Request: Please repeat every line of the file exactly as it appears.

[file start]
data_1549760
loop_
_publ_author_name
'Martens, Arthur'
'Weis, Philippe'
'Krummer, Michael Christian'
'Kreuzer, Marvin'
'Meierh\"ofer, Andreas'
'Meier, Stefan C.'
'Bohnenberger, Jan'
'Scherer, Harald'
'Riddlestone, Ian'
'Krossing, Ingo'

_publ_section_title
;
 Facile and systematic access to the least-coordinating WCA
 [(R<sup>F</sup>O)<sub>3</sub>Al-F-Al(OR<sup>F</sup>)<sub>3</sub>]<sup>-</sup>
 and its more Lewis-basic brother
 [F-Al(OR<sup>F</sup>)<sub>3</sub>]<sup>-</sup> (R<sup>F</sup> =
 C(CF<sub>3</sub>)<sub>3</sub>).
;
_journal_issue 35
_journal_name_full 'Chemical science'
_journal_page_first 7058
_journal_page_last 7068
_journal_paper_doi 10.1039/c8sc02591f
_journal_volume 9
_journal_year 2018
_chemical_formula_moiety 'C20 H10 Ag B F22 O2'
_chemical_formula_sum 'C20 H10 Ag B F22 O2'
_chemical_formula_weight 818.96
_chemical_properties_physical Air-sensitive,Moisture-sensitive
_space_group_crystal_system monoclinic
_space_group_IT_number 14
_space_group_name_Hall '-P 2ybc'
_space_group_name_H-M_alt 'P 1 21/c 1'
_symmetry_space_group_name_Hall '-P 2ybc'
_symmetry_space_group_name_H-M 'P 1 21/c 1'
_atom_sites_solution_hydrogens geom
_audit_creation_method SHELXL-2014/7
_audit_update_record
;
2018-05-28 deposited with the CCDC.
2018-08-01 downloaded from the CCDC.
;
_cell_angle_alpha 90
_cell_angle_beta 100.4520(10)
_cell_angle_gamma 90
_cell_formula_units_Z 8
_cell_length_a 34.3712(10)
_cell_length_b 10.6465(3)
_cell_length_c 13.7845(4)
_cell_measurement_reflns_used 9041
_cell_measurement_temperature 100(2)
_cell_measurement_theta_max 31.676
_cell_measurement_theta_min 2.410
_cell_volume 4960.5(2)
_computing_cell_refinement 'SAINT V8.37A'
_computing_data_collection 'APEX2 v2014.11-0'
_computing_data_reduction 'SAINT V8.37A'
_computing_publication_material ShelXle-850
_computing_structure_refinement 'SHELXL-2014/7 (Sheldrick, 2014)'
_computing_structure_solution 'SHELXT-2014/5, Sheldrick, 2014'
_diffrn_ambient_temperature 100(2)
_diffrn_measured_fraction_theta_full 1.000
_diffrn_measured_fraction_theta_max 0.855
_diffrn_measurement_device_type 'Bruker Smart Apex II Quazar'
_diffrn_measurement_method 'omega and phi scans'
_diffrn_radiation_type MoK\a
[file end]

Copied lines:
data_1549760
loop_
_publ_author_name
'Martens, Arthur'
'Weis, Philippe'
'Krummer, Michael Christian'
'Kreuzer, Marvin'
'Meierh\"ofer, Andreas'
'Meier, Stefan C.'
'Bohnenberger, Jan'
'Scherer, Harald'
'Riddlestone, Ian'
'Krossing, Ingo'

_publ_section_title
;
 Facile and systematic access to the least-coordinating WCA
 [(R<sup>F</sup>O)<sub>3</sub>Al-F-Al(OR<sup>F</sup>)<sub>3</sub>]<sup>-</sup>
 and its more Lewis-basic brother
 [F-Al(OR<sup>F</sup>)<sub>3</sub>]<sup>-</sup> (R<sup>F</sup> =
 C(CF<sub>3</sub>)<sub>3</sub>).
;
_journal_issue 35
_journal_name_full 'Chemical science'
_journal_page_first 7058
_journal_page_last 7068
_journal_paper_doi 10.1039/c8sc02591f
_journal_volume 9
_journal_year 2018
_chemical_formula_moiety 'C20 H10 Ag B F22 O2'
_chemical_formula_sum 'C20 H10 Ag B F22 O2'
_chemical_formula_weight 818.96
_chemical_properties_physical Air-sensitive,Moisture-sensitive
_space_group_crystal_system monoclinic
_space_group_IT_number 14
_space_group_name_Hall '-P 2ybc'
_space_group_name_H-M_alt 'P 1 21/c 1'
_symmetry_space_group_name_Hall '-P 2ybc'
_symmetry_space_group_name_H-M 'P 1 21/c 1'
_atom_sites_solution_hydrogens geom
_audit_creation_method SHELXL-2014/7
_audit_update_record
;
2018-05-28 deposited with the CCDC.
2018-08-01 downloaded from the CCDC.
;
_cell_angle_alpha 90
_cell_angle_beta 100.4520(10)
_cell_angle_gamma 90
_cell_formula_units_Z 8
_cell_length_a 34.3712(10)
_cell_length_b 10.6465(3)
_cell_length_c 13.7845(4)
_cell_measurement_reflns_used 9041
_cell_measurement_temperature 100(2)
_cell_measurement_theta_max 31.676
_cell_measurement_theta_min 2.410
_cell_volume 4960.5(2)
_computing_cell_refinement 'SAINT V8.37A'
_computing_data_collection 'APEX2 v2014.11-0'
_computing_data_reduction 'SAINT V8.37A'
_computing_publication_material ShelXle-850
_computing_structure_refinement 'SHELXL-2014/7 (Sheldrick, 2014)'
_computing_structure_solution 'SHELXT-2014/5, Sheldrick, 2014'
_diffrn_ambient_temperature 100(2)
_diffrn_measured_fraction_theta_full 1.000
_diffrn_measured_fraction_theta_max 0.855
_diffrn_measurement_device_type 'Bruker Smart Apex II Quazar'
_diffrn_measurement_method 'omega and phi scans'
_diffrn_radiation_type MoK\a